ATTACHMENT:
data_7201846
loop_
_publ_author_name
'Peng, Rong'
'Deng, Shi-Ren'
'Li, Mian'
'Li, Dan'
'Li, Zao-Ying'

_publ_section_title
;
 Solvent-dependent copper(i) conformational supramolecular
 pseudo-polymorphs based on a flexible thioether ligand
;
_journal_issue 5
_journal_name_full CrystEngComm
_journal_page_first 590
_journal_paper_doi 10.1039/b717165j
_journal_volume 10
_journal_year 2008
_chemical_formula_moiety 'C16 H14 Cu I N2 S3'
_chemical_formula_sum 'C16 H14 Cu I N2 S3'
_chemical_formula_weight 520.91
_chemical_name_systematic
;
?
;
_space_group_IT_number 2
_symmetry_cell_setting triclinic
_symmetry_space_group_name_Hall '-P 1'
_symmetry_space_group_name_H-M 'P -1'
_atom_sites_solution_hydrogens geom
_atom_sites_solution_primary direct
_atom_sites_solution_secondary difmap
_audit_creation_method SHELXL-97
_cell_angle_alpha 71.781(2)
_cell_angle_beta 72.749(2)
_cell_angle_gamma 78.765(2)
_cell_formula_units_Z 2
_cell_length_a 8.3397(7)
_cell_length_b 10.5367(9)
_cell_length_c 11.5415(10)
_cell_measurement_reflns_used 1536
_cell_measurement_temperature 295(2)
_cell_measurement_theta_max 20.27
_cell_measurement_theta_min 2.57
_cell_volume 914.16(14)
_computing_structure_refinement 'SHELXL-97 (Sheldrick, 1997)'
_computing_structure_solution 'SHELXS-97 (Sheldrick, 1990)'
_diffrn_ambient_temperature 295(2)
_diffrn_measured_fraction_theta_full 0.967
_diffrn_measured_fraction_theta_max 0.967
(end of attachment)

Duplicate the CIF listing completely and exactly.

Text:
data_7201846
loop_
_publ_author_name
'Peng, Rong'
'Deng, Shi-Ren'
'Li, Mian'
'Li, Dan'
'Li, Zao-Ying'

_publ_section_title
;
 Solvent-dependent copper(i) conformational supramolecular
 pseudo-polymorphs based on a flexible thioether ligand
;
_journal_issue 5
_journal_name_full CrystEngComm
_journal_page_first 590
_journal_paper_doi 10.1039/b717165j
_journal_volume 10
_journal_year 2008
_chemical_formula_moiety 'C16 H14 Cu I N2 S3'
_chemical_formula_sum 'C16 H14 Cu I N2 S3'
_chemical_formula_weight 520.91
_chemical_name_systematic
;
?
;
_space_group_IT_number 2
_symmetry_cell_setting triclinic
_symmetry_space_group_name_Hall '-P 1'
_symmetry_space_group_name_H-M 'P -1'
_atom_sites_solution_hydrogens geom
_atom_sites_solution_primary direct
_atom_sites_solution_secondary difmap
_audit_creation_method SHELXL-97
_cell_angle_alpha 71.781(2)
_cell_angle_beta 72.749(2)
_cell_angle_gamma 78.765(2)
_cell_formula_units_Z 2
_cell_length_a 8.3397(7)
_cell_length_b 10.5367(9)
_cell_length_c 11.5415(10)
_cell_measurement_reflns_used 1536
_cell_measurement_temperature 295(2)
_cell_measurement_theta_max 20.27
_cell_measurement_theta_min 2.57
_cell_volume 914.16(14)
_computing_structure_refinement 'SHELXL-97 (Sheldrick, 1997)'
_computing_structure_solution 'SHELXS-97 (Sheldrick, 1990)'
_diffrn_ambient_temperature 295(2)
_diffrn_measured_fraction_theta_full 0.967
_diffrn_measured_fraction_theta_max 0.967